We talked some more and I asked her if she was going to check out of the hotel the next morning and she said that she had no place else to go. I said, “When you get out I would love to meet you. Could you come by the church?” She said that she would. While crying almost uncontrollably, she thanked me for calling, and we prayed together over the phone.

The next morning she called me and told me that she had slept with her Bible just to try and make it through the night. Today, she is getting some help and I praise God that He would allow me to invest maybe 30 minutes of my time to encourage her in the Lord.

Do you see how little it can take? A little done for the Lord goes a long way my friend. There are people hurting in isolation. Some of you are holding it in when you know that you would love to have someone pray for you and encourage you in the Lord.

Why does the Lord encourage us to come together? Because we need one another. We need brothers and sisters in Christ who will consistently point us in the right direction, encourage us to seek the Lord when doubts lie in waiting around every treacherous corner, and to stand with us as we seek to serve the Lord with a passionate heart. We also need to be present for brothers and sisters who are going through a rough time, who are passing through a dark night of their soul and in need of someone to pray for them when they feel like they can’t pray for themselves, and to celebrate the victories the Lord will win in their life. The truth is we need one another.

I don’t know if you are aware of it or not, but the phrase “one another” appears in many places in God’s Word. I went through the list this past week and categorized the ways that we are to relate to one another according to God’s Word. In God’s Word we are told to love one another, have compassion and mercy on one another, exhibit devotion towards one another, have fellowship with one another, honor one another, live in harmony with one another, be hospitable towards one another, be humble in our dealings with one another, do not pass judgment on one another, accept one another, encourage one another, do not slander one another, instruct one another, spur one another on to love and good deeds, greet one another, be kind to one another, submit to one another, speak to one another about spiritual matters, forgive one another, be patient with one another, and agree with one another. That is quite a list!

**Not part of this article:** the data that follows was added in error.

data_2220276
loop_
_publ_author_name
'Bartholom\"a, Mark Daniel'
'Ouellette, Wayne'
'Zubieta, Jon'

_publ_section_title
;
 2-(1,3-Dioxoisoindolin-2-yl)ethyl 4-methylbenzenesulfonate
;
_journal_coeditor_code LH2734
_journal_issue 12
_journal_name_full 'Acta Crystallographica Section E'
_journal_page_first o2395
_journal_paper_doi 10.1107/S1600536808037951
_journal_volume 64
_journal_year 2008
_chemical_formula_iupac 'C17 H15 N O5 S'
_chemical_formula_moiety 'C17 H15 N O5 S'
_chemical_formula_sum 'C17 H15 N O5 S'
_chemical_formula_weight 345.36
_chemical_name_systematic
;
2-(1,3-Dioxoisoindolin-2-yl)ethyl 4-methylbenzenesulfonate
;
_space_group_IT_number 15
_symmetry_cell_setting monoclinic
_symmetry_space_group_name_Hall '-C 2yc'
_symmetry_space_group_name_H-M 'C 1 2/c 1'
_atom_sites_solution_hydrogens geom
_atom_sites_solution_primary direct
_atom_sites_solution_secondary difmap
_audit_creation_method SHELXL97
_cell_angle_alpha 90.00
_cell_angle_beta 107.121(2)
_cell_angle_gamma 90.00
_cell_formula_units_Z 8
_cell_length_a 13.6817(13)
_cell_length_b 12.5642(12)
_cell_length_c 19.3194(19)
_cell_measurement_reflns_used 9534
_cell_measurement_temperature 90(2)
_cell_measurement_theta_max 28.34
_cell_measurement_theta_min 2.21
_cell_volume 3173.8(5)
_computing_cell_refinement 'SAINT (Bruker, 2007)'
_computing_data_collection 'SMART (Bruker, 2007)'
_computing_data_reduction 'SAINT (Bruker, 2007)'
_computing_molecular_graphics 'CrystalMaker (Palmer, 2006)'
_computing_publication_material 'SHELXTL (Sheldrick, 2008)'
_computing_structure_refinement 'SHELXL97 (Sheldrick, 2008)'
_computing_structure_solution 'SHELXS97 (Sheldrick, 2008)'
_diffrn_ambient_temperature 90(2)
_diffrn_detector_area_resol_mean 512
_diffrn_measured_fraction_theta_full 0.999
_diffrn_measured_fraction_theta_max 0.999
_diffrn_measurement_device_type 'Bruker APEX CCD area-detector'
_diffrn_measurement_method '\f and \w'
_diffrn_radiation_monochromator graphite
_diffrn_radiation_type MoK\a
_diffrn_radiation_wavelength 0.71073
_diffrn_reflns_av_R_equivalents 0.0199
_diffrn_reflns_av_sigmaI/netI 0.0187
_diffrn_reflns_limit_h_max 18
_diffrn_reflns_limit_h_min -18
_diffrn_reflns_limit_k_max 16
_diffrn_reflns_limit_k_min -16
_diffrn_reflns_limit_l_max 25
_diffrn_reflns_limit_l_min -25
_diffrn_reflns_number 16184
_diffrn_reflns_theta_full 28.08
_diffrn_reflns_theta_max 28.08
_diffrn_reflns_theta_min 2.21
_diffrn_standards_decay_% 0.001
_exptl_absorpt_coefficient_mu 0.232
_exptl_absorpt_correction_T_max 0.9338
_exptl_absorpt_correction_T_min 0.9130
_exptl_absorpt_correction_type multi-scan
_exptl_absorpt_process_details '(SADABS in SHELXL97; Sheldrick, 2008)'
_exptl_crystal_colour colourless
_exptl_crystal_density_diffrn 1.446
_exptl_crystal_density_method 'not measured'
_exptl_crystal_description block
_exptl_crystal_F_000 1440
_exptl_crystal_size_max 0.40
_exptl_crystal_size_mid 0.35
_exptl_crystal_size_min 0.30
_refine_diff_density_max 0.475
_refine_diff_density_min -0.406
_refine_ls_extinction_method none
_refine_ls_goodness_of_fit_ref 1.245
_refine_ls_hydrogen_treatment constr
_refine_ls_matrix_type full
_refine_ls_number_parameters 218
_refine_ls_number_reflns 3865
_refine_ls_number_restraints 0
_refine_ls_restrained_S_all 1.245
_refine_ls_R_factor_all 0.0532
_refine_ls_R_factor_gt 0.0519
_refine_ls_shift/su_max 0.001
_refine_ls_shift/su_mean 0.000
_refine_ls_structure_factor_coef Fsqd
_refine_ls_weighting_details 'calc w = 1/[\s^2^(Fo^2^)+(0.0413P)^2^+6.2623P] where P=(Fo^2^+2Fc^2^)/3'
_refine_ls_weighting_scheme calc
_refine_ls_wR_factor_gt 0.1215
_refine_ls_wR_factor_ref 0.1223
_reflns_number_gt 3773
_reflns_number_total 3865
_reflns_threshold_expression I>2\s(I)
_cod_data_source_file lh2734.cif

Can you imagine a church that pursues those kinds of relationships with one another! That is a church where people can grow in their love for the Lord. That is a church where hurting people can find acceptance and encouragement to press on in their struggles until the Lord delivers them into the light of His love. That is a church where people can be open and honest with their struggles to live in obedience and receive prayer and support rather than harsh ridicule and condemnation. That is a church that I want to attend! That is the church that God is calling Britton Christian Church to become!

I pray that this morning the Lord has shown you how greatly you are in need of His great love, compassion, and mercy. I pray that the Lord has shown you that you really need to be in fellowship with other believers – growing, praying, caring, sharing every facet of your life with others who will love you through the storms of this life. If the Lord has spoken to your heart this morning and you want to accept Jesus as Lord and Savior of your life then won’t you come forward and make that commitment at this time.

John 13:34-35; Romans 13:8; 1 Peter 1:22; 1 John 3:11; 1 John 3:23; 1 John 4:7; 1 John 4:11; 2 John 1:5

Compassion and Mercy
Zechariah 7:9

Romans 12:10

Fellowship with one another
1 John 1:7

Romans 12:10

Live in harmony
Romans 12:16; 1 Peter 3:8

Be hospitable to one another
1 Peter 4:9

Be humble towards one another
1 Peter 5:5

Do not pass judgment
Romans 14:13

Accept one another
Romans 15:7

Instruct one another
Romans 15:14; Colossians 3:16

Encourage one another
1 Thessalonians 5:11; Hebrews 3:13; Hebrews 10:25

Do not slander one another
James 4:11

Spur one another one to love and good deeds
Hebrews 10:24

Greet one another
Romans 16:16; 1 Corinthians 16:20; 2 Corinthians 13:12; Galatians 5:13

Be kind and compassionate with one another
Ephesians 4:32

Speak to one another with psalms, hymns, and spiritual songs
Ephesians 5:19

Submit to one another
Ephesians 5:21

Forgive one another
Colossians 3:13

Be patient, bear with one another
Ephesians 4:2

Agree with one another
1 Corinthians 1:10

Come Together
Hebrews 10:23-25